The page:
Key elements of the proposed legislation
The proposed Regulation will bring about three key changes:
- EU competence to screen FDI of 'Union interest' and issue a non-binding opinion - The Commission will be authorised to screen investment projects of 'Union interest' and to issue a non-binding opinion if (1) an FDI in a Member State may affect the security or public order of projects 'of Union interest' in the fields of research, space, transport, energy and telecommunications; or if (2) an FDI in a Member State may affect the security or public order of another/other Member State/s.
- Minimum requirements - There is no obligation to introduce a screening mechanism, but if a Member State decides to do so, the competent authorities will need to fulfil minimum requirements (such as the principle of non-discrimination, the protection of confidential information and the right to judicial review), and comply with time limits for national FDI review procedures. The Commission will issue guidance on factors to consider in the screening of FDI.
- EU cooperation mechanism - The new mechanism created between Member States and the Commission will enhance the coordination of screening decisions taken by the Member States concerned, aiming to increase the awareness of Member States and the Commission about planned or completed FDI that may affect security or public order by way of exchanges of information.
Key changes to the initial Commission proposal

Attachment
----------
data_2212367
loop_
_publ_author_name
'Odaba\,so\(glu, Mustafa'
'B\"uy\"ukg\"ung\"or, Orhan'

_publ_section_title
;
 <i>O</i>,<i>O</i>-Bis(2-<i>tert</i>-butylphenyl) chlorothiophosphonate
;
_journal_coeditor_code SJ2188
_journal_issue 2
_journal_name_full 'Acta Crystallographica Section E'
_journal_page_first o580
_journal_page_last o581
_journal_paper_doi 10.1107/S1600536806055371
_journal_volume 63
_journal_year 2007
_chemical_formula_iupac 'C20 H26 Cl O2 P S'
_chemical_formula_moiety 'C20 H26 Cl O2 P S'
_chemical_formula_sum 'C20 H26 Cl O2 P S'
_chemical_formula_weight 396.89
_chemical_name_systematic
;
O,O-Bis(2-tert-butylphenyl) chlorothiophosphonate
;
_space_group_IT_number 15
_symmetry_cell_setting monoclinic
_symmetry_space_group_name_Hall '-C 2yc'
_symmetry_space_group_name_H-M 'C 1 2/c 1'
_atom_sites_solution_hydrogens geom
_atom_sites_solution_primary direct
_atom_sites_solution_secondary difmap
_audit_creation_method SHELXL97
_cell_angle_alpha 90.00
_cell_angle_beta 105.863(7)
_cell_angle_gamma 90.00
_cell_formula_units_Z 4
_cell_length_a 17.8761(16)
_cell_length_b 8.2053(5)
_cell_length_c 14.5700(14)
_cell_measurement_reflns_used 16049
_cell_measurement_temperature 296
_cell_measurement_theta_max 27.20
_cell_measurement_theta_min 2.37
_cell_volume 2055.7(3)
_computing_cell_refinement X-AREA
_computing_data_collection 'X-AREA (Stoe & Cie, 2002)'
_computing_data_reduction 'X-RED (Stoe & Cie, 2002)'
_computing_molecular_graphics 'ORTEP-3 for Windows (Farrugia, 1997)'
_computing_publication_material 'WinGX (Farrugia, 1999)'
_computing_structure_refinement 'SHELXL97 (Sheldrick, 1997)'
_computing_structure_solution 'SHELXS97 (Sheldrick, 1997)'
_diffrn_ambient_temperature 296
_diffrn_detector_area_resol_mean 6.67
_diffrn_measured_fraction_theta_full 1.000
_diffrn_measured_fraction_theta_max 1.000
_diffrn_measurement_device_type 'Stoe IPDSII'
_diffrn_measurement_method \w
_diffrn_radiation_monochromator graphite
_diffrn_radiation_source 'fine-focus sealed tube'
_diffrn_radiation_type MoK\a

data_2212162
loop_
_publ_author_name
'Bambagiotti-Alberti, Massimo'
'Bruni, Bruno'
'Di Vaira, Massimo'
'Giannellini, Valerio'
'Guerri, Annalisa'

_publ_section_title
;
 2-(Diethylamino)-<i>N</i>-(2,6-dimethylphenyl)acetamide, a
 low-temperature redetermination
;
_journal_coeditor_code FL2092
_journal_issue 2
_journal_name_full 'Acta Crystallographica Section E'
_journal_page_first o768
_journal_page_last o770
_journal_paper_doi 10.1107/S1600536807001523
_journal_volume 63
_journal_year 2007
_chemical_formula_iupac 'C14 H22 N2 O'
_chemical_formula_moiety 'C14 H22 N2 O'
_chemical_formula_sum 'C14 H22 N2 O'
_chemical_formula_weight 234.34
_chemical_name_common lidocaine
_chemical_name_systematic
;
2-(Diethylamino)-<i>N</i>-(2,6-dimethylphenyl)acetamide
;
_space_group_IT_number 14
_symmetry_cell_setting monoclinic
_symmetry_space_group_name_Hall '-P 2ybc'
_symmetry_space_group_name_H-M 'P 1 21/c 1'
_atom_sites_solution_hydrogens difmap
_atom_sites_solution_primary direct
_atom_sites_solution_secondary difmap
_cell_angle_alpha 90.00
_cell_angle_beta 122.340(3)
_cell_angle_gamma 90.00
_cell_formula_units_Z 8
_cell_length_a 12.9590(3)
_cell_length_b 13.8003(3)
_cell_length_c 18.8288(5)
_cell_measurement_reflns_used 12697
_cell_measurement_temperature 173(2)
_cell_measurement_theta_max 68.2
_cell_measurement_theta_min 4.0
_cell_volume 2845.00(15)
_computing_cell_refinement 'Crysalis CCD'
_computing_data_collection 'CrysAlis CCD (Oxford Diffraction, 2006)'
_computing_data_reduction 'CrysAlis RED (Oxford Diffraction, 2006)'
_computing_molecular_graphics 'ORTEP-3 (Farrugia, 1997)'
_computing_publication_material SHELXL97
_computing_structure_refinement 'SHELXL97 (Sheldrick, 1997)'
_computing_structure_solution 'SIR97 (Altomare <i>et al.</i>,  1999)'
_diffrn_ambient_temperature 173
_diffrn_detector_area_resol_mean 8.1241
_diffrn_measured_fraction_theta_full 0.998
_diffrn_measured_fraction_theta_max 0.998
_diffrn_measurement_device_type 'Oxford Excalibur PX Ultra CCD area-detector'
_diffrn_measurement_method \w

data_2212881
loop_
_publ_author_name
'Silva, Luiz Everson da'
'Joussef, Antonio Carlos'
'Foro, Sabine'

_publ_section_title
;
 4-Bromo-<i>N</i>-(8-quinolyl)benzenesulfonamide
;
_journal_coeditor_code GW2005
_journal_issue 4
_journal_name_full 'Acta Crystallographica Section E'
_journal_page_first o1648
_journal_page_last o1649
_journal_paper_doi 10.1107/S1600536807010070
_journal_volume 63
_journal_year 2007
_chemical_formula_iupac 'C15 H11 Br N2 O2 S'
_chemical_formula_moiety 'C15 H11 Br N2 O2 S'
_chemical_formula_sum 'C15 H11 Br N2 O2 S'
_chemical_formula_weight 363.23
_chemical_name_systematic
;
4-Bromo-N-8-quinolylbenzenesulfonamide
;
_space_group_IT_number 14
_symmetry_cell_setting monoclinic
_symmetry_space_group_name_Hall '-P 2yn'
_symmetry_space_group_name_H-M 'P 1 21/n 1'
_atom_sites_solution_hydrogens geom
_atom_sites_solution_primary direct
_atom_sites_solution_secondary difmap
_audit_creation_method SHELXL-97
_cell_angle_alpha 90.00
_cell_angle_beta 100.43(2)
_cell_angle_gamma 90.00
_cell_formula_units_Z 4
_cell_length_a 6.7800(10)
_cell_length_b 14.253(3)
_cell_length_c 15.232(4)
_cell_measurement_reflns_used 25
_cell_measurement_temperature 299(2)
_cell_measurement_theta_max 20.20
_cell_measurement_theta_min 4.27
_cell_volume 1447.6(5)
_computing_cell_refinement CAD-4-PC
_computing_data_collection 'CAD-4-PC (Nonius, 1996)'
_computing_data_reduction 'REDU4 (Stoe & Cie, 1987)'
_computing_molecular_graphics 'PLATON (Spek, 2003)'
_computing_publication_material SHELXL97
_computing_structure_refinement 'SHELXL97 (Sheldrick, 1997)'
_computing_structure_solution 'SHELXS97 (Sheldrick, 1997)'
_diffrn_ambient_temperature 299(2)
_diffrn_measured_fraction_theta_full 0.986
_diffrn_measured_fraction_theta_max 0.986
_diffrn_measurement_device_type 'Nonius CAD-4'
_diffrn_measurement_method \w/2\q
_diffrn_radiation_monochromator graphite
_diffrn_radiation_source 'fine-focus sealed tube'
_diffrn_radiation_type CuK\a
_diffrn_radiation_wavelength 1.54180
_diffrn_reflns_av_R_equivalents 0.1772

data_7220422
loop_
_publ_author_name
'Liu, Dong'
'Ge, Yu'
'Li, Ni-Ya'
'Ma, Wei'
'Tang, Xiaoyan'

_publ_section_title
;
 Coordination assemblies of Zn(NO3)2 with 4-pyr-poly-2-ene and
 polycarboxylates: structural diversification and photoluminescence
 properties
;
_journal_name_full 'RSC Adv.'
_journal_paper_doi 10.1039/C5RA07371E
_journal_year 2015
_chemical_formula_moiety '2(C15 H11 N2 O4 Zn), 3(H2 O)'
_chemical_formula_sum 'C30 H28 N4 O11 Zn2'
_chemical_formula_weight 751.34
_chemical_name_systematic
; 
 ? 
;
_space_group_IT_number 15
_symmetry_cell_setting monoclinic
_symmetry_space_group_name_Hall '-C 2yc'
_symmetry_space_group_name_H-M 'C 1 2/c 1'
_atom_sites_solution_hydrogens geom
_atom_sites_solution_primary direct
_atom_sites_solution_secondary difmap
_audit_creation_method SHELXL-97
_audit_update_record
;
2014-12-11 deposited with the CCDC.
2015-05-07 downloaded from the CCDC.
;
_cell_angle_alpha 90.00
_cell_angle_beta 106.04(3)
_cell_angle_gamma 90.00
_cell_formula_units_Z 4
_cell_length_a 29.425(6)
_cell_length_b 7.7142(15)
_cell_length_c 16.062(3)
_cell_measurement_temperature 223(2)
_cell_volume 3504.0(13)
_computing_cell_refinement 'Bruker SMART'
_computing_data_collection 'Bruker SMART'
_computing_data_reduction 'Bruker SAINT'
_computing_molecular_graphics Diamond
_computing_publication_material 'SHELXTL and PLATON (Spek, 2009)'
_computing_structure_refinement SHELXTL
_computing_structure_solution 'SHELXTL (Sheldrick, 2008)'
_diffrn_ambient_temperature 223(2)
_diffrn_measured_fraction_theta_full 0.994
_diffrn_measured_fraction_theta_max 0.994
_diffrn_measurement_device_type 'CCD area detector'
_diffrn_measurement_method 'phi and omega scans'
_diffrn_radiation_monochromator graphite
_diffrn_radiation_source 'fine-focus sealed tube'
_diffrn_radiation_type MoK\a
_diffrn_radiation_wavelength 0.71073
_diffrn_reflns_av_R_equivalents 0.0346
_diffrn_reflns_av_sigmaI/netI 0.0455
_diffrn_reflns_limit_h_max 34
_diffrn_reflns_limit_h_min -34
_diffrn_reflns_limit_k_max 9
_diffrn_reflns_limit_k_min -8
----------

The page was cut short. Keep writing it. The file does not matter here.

The final text is reported to include a tougher screening mechanism than originally proposed by the Commission. The two key changes include:
- The obligation on the Commission to screen deals - Under the initial proposal, the Commission was given the choice to screen FDI, while the new text obliges the Commission to carry out screening where the FDI is likely to affect projects or programmes of Union interest.
- An extension of the list of critical sectors - The list of critical sectors is now broader than in the Commission proposal and now also includes aerospace, health, nano-technology, the media, electric batteries and the supply of food.
- Less centralised than CFIUS - While the Committee on Foreign Investment in the US (CFIUS) may review, investigate, block or even unwind a transaction, under the new EU Regulation the final decision on a transaction rests with the Member States.
- Types of FDI - The new Regulation covers any investments by a foreign investor aiming to establish or maintain lasting and direct links to the target undertaking "to carry on an economic activity in a Member State". FDI screening must therefore be factored into acquisition planning.